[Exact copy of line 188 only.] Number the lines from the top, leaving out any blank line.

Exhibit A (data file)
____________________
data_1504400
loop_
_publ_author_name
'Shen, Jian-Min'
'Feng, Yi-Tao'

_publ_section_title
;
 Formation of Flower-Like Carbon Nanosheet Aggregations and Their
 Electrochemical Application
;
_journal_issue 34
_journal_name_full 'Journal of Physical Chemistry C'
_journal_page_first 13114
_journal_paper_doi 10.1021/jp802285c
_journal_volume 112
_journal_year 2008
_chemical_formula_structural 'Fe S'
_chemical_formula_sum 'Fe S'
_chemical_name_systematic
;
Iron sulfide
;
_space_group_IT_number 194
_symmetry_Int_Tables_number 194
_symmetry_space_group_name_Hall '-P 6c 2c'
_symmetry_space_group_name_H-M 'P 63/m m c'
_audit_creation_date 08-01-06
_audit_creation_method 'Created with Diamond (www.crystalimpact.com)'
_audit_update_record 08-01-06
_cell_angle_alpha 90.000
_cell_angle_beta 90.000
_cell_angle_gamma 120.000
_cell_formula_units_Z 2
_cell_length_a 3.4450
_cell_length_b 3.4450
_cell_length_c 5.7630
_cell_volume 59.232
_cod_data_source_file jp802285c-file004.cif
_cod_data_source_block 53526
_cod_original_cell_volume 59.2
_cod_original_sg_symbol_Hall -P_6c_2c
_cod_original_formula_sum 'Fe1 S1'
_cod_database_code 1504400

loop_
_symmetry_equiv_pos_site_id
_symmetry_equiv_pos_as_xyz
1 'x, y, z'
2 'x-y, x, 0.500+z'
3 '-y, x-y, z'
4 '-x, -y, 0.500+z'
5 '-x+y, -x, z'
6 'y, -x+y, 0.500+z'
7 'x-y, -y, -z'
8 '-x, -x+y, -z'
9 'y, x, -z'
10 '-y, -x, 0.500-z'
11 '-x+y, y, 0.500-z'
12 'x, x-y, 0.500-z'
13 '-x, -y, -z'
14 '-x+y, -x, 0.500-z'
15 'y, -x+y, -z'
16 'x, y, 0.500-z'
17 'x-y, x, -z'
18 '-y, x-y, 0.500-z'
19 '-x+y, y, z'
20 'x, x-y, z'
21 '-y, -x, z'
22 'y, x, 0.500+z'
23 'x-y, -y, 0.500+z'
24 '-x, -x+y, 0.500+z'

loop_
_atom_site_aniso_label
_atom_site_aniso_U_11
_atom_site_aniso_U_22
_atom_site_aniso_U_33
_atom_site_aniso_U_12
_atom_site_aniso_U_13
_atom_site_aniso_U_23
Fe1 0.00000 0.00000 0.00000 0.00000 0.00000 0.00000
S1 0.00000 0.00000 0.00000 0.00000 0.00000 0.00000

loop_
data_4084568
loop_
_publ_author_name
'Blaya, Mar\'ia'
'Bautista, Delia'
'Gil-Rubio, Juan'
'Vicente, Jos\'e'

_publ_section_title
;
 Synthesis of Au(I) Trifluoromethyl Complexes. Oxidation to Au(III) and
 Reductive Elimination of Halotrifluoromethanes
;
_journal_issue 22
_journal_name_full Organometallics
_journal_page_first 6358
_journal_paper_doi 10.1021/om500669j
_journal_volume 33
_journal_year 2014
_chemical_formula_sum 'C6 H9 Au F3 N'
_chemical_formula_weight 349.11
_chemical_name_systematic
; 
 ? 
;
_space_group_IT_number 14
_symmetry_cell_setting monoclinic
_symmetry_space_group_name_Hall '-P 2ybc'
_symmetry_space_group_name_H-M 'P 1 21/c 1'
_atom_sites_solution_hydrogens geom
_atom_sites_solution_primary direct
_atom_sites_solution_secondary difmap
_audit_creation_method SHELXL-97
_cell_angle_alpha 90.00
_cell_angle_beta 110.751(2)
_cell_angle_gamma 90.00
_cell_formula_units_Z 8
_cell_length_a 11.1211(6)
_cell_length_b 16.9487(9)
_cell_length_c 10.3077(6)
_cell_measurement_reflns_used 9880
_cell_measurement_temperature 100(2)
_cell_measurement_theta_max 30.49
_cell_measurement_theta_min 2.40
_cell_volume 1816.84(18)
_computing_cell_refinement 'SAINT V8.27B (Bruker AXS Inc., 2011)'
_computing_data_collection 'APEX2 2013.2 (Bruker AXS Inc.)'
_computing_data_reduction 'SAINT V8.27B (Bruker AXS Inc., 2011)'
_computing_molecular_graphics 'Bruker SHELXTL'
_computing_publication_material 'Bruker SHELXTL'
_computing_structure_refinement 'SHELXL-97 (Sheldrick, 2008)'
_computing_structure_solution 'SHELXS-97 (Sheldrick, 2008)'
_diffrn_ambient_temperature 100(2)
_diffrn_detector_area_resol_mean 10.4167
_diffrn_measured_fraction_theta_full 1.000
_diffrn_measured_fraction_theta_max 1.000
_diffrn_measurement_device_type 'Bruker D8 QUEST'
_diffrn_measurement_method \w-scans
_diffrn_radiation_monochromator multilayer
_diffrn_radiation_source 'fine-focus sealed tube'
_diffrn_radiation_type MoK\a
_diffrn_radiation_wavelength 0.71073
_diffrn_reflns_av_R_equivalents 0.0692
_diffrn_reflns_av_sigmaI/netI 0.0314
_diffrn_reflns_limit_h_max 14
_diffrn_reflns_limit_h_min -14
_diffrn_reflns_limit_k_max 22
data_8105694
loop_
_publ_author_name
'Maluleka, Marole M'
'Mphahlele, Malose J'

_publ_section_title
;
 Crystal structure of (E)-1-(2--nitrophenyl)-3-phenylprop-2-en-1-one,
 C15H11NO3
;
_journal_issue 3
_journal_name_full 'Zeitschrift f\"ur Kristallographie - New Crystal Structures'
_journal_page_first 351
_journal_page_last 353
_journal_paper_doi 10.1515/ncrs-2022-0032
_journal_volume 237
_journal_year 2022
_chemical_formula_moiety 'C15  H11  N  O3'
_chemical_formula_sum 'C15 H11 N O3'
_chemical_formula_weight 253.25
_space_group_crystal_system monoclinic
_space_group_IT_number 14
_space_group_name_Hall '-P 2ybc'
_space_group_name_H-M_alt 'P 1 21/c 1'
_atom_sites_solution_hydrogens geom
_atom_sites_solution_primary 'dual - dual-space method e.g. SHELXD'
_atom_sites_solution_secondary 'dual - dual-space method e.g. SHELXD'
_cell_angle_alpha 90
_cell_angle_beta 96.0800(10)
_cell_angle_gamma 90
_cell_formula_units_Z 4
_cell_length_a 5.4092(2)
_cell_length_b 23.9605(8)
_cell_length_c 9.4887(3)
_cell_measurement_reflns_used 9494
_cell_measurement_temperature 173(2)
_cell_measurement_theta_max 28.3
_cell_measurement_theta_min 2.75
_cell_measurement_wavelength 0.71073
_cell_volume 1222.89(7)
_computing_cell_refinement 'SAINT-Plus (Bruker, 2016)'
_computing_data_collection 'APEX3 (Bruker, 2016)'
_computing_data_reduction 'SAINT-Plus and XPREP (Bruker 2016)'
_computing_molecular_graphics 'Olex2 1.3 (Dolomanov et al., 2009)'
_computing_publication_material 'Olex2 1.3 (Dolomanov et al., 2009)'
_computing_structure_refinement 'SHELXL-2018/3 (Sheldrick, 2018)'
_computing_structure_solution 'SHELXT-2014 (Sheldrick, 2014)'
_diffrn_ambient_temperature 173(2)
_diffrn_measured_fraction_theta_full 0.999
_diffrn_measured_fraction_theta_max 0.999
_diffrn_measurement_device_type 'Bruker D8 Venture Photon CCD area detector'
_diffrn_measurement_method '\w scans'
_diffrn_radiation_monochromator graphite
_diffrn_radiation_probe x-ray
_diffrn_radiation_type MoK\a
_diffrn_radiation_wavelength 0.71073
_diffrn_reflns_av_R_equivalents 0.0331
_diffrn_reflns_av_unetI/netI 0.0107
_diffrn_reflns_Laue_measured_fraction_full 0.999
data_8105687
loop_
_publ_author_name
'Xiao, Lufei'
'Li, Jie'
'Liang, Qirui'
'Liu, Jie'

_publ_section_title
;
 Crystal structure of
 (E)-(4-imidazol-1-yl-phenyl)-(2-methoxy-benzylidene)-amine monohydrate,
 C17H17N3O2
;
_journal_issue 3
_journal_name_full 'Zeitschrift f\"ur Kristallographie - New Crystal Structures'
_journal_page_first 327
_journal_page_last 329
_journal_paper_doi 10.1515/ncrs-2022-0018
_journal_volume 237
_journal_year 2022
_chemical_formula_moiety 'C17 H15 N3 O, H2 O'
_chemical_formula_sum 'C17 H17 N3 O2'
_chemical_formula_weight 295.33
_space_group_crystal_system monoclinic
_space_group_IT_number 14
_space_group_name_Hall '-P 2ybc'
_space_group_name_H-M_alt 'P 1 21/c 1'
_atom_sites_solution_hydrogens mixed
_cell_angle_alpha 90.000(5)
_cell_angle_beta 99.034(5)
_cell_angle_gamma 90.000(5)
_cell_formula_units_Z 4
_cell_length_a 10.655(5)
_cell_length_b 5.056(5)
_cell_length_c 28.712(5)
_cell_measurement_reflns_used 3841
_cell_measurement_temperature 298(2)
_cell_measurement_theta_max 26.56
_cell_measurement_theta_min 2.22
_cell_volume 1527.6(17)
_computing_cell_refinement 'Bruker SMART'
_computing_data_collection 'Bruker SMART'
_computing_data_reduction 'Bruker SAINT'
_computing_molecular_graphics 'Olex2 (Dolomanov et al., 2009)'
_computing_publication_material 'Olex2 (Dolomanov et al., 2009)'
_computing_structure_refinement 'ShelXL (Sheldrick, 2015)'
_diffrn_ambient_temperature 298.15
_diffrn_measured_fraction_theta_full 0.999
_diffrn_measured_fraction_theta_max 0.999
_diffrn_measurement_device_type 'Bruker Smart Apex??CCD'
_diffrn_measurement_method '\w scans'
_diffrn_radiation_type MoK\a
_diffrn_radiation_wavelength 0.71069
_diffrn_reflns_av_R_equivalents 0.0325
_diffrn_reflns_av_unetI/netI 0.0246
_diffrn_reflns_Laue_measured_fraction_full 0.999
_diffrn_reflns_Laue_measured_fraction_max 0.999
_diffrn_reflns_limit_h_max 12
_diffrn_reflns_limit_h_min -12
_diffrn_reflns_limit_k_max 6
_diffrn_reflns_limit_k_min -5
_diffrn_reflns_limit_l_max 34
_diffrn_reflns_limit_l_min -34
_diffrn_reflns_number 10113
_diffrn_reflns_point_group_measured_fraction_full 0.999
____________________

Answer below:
_computing_cell_refinement 'SAINT-Plus (Bruker, 2016)'